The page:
General remark: in partitioning the atmosphere into layers, the layer can have physical meaning only if they are big enough for a particular wavelength to be in LTE. Since the absorption coefficients drop rapidly outside main absorption band (and between strong lines), this LTE condition should be violated at some points of spectrum for any given layering scheme. Therefore, partition of atmosphere into fixed layers must violate the LTE condition for about half of wavelengths, so the entire atmospheric model seems to be a big unphysical kludge.

    RP: “The recovery of blackbody radiation in that limit is one of the chief implications of Kirchhoff’s law, and it applies separately for each frequency.”
    AT response: this sounds like nonsense.

    RP: “For present Earth conditions, CO2 accounts for about a third of the clear-sky greenhouse effect”
    AT response: good plug, please note the “clear-sky” standard excuse of climatology.

    RP: “radiation in the portion of the spectrum affected by CO2 escapes to space from the cold, dry upper portions of the atmosphere, not from the warm, moist lower portions. Also, as displayed in the inset to figure 2, the individual water-vapor and CO2 spectral lines interleave but do not totally overlap. That structure limits the competition between CO2 and water vapor.”

    AT response: good professor forgets here that the clouds are made of liquid water and absorb-emit with continuous spectrum. So they do compete with CO2 wings, and overwhelmingly. More, radiation in “CO2-affected” regions does escape from dry cold areas, but 95% of this region emits from really-really “upper portion”, which is stratosphere, where higher==warmer, so the effect of CO2 increase is opposite to “global warming”.

    In conclusion, the entire article is a good sales pitch to unsuspecting climatartds.

  29. @ 24 Berthold Klein, I don’t know who has done which experiments, but, if you have a better theory about our climate, you should present it. What sure proof evidence do we have that gravity exists? Are you denying gravity exists? Gravity is part of a model that fits simply into the whole. Along with other theories, it seems to be consistent with observed results tried under a wide array of scenarios. The more we test something and the theories appear to hold, the more likely they are good useful theories (eg, able to make useful predictions). Climate models appear to use tried and true understanding of various models of our world. The climate models may be incomplete or have various problems, but if you don’t have a better alternative or can find evidence to argue strongly that the models are broken, then it would probably be a good idea to give their predictions some respect.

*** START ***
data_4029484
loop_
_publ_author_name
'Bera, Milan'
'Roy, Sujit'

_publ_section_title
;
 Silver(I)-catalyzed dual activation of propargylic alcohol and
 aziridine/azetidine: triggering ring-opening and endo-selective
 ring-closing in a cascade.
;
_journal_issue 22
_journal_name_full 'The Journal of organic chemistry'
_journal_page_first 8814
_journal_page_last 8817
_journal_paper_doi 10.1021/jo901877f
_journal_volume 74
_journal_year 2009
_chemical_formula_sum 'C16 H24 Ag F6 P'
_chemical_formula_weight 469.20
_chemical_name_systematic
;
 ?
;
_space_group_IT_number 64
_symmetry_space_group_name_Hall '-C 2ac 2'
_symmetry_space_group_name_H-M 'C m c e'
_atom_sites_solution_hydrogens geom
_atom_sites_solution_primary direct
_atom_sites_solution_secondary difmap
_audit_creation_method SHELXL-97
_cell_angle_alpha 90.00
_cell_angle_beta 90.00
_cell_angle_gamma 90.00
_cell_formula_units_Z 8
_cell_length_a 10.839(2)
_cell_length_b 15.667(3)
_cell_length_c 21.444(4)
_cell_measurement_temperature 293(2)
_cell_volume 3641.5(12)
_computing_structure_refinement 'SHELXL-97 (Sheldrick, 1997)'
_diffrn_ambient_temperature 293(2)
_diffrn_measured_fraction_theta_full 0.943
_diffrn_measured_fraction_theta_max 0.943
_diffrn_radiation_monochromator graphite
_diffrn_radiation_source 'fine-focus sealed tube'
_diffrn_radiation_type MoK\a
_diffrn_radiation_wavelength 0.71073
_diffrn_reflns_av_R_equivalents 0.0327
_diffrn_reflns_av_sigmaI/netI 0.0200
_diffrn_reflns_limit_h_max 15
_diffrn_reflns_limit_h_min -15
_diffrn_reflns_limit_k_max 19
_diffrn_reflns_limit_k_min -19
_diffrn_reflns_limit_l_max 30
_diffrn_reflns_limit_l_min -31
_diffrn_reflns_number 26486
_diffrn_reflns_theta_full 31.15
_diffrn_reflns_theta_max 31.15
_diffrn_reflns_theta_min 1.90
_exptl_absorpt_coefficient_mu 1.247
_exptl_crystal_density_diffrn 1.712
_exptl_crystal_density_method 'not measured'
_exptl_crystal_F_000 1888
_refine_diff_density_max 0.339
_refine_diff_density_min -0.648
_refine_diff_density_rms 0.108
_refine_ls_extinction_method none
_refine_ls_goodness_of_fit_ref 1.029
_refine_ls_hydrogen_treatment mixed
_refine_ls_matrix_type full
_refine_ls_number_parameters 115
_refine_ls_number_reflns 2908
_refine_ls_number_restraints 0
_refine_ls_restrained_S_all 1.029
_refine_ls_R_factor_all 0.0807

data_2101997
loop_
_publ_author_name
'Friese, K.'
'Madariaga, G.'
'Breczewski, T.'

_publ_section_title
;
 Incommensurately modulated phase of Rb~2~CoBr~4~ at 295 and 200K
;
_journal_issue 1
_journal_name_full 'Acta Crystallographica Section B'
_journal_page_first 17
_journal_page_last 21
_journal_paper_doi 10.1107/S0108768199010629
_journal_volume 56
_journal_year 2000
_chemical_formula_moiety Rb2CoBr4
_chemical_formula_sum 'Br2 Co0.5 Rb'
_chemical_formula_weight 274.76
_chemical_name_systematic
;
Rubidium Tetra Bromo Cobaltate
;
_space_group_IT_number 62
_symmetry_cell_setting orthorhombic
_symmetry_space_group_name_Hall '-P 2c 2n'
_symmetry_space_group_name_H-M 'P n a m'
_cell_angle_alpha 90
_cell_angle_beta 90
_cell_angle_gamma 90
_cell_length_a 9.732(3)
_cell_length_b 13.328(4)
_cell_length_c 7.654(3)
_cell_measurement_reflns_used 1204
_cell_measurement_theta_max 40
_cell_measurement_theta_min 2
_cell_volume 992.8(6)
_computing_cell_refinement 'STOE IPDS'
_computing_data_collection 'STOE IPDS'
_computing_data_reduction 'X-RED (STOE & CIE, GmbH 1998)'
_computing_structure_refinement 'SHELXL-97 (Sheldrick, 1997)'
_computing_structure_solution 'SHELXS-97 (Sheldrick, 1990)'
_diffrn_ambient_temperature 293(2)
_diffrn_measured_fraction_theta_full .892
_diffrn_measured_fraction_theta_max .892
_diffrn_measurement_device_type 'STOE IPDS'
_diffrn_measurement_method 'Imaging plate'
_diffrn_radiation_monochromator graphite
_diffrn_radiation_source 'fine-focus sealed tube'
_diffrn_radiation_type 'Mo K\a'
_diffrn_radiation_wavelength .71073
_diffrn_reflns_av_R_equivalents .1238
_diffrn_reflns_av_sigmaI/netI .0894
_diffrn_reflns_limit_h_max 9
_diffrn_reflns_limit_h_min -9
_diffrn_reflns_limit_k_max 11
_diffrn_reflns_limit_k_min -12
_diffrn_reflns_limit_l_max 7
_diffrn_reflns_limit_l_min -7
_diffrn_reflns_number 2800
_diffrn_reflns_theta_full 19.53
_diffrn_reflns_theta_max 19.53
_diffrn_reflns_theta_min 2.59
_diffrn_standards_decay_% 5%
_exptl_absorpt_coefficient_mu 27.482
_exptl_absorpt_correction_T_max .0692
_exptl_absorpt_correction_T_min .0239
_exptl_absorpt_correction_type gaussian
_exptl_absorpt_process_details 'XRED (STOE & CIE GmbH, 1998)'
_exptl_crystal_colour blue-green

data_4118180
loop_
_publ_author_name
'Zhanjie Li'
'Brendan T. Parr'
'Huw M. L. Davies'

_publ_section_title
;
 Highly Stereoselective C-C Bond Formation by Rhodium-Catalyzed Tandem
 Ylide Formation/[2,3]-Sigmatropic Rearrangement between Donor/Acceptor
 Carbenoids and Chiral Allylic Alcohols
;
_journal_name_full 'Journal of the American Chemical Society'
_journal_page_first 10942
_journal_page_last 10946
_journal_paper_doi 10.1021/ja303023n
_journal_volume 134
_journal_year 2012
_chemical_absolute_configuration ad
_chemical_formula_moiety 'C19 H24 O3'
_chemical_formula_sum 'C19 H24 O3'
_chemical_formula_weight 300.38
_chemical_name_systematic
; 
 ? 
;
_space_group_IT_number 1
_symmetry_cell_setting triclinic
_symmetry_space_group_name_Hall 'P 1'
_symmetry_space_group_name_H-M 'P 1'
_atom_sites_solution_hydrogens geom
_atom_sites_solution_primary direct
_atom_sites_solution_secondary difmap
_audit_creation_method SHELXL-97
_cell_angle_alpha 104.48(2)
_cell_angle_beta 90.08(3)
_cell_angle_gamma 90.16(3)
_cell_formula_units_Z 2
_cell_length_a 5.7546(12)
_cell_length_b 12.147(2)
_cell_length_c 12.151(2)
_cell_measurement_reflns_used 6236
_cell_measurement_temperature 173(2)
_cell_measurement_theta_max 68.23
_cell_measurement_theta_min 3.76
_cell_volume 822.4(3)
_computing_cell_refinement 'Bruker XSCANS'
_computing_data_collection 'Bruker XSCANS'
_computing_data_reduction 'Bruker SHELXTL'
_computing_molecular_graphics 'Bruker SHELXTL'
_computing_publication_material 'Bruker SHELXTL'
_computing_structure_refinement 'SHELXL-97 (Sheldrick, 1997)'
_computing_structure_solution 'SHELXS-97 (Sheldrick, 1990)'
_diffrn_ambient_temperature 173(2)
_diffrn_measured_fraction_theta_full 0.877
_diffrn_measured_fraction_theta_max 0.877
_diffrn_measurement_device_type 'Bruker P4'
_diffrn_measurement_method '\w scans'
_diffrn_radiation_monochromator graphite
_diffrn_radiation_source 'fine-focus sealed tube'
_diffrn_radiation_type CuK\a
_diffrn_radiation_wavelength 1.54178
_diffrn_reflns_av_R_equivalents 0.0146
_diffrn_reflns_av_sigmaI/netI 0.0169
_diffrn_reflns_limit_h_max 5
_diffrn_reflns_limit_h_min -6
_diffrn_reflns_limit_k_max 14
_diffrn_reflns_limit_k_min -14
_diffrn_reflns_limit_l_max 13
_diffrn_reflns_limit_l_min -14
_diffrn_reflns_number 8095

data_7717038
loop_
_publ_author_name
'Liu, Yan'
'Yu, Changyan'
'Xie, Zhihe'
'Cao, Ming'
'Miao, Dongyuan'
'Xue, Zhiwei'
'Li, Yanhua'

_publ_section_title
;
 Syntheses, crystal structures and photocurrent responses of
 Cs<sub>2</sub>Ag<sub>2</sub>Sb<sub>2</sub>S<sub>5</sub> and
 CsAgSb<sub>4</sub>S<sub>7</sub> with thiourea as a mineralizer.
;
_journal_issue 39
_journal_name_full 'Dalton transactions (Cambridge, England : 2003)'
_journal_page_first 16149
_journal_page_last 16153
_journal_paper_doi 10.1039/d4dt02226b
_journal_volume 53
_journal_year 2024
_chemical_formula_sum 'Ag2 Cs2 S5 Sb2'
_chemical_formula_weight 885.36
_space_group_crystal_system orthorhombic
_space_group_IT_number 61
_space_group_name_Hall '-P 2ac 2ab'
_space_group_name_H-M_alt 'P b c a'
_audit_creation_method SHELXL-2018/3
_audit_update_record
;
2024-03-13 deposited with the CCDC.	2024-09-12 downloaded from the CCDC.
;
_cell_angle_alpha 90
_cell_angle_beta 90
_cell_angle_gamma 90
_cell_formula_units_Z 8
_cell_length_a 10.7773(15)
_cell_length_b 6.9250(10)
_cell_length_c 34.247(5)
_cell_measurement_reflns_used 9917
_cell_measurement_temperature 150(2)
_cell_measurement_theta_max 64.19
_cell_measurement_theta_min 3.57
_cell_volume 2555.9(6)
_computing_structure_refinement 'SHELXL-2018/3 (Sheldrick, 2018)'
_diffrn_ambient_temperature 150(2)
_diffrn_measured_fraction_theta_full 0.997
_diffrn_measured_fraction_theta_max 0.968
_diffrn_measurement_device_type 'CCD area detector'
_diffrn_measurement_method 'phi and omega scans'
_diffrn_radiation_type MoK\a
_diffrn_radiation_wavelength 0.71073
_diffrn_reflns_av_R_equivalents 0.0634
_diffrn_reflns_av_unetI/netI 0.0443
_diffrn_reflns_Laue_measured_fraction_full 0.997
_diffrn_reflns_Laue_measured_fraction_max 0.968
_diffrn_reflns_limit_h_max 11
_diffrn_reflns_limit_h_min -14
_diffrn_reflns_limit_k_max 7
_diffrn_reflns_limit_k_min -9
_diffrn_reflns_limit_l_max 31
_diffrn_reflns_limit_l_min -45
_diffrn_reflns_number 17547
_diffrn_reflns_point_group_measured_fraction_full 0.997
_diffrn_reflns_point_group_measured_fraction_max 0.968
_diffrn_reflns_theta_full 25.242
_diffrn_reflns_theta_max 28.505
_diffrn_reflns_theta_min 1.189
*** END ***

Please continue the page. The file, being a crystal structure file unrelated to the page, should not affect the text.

30. @ 25 Leonard Weinstein >> If that relationship held, and all else was the same, 98% CO2 would only be 3 C warmer than 49% CO2.

    I am not sure what the 2CO2 assumptions are, but I will assume that this means we double the amount of CO2 period.

    Now, when we are dealing with small fractions of the whole (ie, if the CO2 is a small percentage of the atmosphere), say x, then adding another x roughly leads to twice the percentage.

    Eg, for 1%, we add another 1% to get (1+1)/(100+1) = 2/101 which is 1.98% or approximately 2%.

    However, if the percentage is not a small fraction of the whole, adding that same quantity again does not result in twice the percentage of the new whole.

    Eg, for 49%, we add another 49% to get (49+49)/(100+49) = 98/149 which is 65.8% which is rather far from 98%.

    If your question is, what percentage of CO2 would exist so that doubling it would give 98%, then we can compute (98-49)/(100-49) = 49/51 = 96.1%. Note that half of 98 is 49, so 49 is how much CO2 we subtract from the final CO2 (98) and the final total gases (100).

    To verify this in the other direction, let’s double the CO2 when we start off at 96.1%: (96.1+96.1)/(100+96.1) = 192.2/196.1 = 98.0%

    >> However, adding both CO2 or N2 in large quantities would THICKEN the atmosphere. This is a different effect than relative composition

    Dr. Eric has been using the doubling/thickening approach. Also, I believe the double CO2 3 degrees calculation, as just mentioned, likely refers to thickening and not relative composition as you appear to suggest it does.